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31.6 Protecting Keys from Interpretation by ex

Note that when defining a map, you cannot simply type certain keys, such as RETURN, ESC, BACKSPACE, and DELETE as part of the command to be mapped, because these keys already have meaning within ex. If you want to include one of these keys as part of the command sequence, you must escape the normal meaning by preceding the key with ^V ( CTRL-v). A carriage return after CTRL-v appears as ^M, escape as ^[, backspace as ^H, and so on.

On the other hand, if you want to use a control character as the character to be mapped, in most cases all you have to do is hold down the CTRL key and press the letter key at the same time. So, for example, all you need to do in order to map ^A (CTRL-a) is to type:

:map [CTRL-a] sequence

There are, however, a few other control characters that must be escaped with a ^V. One is ^T. The others are:

So, for example, if you want to map ^T, you must type:

:map [CTRL-v] [CTRL-t] sequence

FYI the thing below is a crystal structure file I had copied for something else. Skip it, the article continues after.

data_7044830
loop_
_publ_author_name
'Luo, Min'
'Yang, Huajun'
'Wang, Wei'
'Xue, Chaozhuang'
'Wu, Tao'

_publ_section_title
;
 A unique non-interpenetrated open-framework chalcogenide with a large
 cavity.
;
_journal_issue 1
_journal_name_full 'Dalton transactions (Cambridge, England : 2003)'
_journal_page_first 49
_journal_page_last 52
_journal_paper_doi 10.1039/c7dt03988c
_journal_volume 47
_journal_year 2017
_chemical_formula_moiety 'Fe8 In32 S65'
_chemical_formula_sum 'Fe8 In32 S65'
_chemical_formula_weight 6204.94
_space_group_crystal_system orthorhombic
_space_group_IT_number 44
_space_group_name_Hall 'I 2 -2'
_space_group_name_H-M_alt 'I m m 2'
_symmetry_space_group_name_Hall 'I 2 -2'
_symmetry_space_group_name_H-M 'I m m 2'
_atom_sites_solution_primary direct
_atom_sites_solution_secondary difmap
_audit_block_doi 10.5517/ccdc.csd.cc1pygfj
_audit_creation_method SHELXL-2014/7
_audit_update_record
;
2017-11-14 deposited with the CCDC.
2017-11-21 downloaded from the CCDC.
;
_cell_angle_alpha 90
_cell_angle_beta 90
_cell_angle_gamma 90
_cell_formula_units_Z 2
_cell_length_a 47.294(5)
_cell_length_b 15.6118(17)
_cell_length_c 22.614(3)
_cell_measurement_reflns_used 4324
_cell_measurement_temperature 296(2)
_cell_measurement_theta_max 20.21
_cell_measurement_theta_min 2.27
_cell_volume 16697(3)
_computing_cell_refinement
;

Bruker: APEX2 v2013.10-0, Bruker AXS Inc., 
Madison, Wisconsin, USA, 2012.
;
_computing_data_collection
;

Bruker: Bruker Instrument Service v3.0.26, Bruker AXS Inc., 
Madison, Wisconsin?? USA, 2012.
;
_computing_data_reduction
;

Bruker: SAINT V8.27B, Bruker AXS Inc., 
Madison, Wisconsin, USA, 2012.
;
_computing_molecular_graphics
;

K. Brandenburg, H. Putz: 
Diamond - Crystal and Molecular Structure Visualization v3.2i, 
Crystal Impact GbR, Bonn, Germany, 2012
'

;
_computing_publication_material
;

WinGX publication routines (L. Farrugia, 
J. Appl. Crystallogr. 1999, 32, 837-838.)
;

The use of CTRL-v applies to any ex command, not just a map command. This means that you can type a carriage return in an abbreviation (30.31) or a substitution command. For example, the abbreviation:

:ab 123 one^Mtwo^Mthree

expands to this:

one
two
three

(The sequence [CTRL-v] [RETURN] is shown as it appears on your screen, ^M.)

You can also add lines globally at certain locations. The command:

:g/^Section/s//As you recall, in^M&/

inserts a phrase on a separate line before any line beginning with the word Section. The & restores the search pattern.

The vertical bar (|) is used as a separator of multiple ex commands; it's especially difficult to quote. Because a map is interpreted when it's stored and again when it's used, you need enough CTRL-v characters to protect the vertical bar from each interpretation. You also need to protect stored CTRL-v characters by adding a CTRL-v before each one! The worst case is a text-input mode map (map! (31.2))-it needs three CTRL-v characters, which means you need to type six CTRL-v characters before you type the vertical bar. For example, the following map will make your function key F1 (31.2) insert the string {x|y}:

map! #1 {x^V^V^V|y}

If you ask for a list of text-input mode maps, you should see a single stored CTRL-v:

:map!
f1  ^[OP   {x^V|y}

- LL, DG, JP from O'Reilly & Associates' Learning the vi Editor, Chapter 7


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